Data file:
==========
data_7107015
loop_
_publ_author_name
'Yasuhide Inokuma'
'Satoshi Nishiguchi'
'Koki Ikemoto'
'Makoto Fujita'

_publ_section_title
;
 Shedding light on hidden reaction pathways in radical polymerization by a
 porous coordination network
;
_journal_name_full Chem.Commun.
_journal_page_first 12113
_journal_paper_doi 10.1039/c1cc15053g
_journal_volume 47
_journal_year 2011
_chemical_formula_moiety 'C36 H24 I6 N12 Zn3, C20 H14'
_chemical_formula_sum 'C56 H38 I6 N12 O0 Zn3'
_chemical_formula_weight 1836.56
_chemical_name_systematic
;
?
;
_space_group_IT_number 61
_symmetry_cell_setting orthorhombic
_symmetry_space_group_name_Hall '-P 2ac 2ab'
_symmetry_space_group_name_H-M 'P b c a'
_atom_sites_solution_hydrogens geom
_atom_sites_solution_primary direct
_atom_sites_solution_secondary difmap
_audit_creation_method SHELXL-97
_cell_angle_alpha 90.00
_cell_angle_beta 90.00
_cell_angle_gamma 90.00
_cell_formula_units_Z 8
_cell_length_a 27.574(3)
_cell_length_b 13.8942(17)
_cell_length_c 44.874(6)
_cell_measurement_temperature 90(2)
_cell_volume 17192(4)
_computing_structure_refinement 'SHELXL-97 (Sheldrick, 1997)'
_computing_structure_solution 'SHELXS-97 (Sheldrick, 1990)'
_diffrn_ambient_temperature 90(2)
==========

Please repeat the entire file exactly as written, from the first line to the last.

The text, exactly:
data_7107015
loop_
_publ_author_name
'Yasuhide Inokuma'
'Satoshi Nishiguchi'
'Koki Ikemoto'
'Makoto Fujita'

_publ_section_title
;
 Shedding light on hidden reaction pathways in radical polymerization by a
 porous coordination network
;
_journal_name_full Chem.Commun.
_journal_page_first 12113
_journal_paper_doi 10.1039/c1cc15053g
_journal_volume 47
_journal_year 2011
_chemical_formula_moiety 'C36 H24 I6 N12 Zn3, C20 H14'
_chemical_formula_sum 'C56 H38 I6 N12 O0 Zn3'
_chemical_formula_weight 1836.56
_chemical_name_systematic
;
?
;
_space_group_IT_number 61
_symmetry_cell_setting orthorhombic
_symmetry_space_group_name_Hall '-P 2ac 2ab'
_symmetry_space_group_name_H-M 'P b c a'
_atom_sites_solution_hydrogens geom
_atom_sites_solution_primary direct
_atom_sites_solution_secondary difmap
_audit_creation_method SHELXL-97
_cell_angle_alpha 90.00
_cell_angle_beta 90.00
_cell_angle_gamma 90.00
_cell_formula_units_Z 8
_cell_length_a 27.574(3)
_cell_length_b 13.8942(17)
_cell_length_c 44.874(6)
_cell_measurement_temperature 90(2)
_cell_volume 17192(4)
_computing_structure_refinement 'SHELXL-97 (Sheldrick, 1997)'
_computing_structure_solution 'SHELXS-97 (Sheldrick, 1990)'
_diffrn_ambient_temperature 90(2)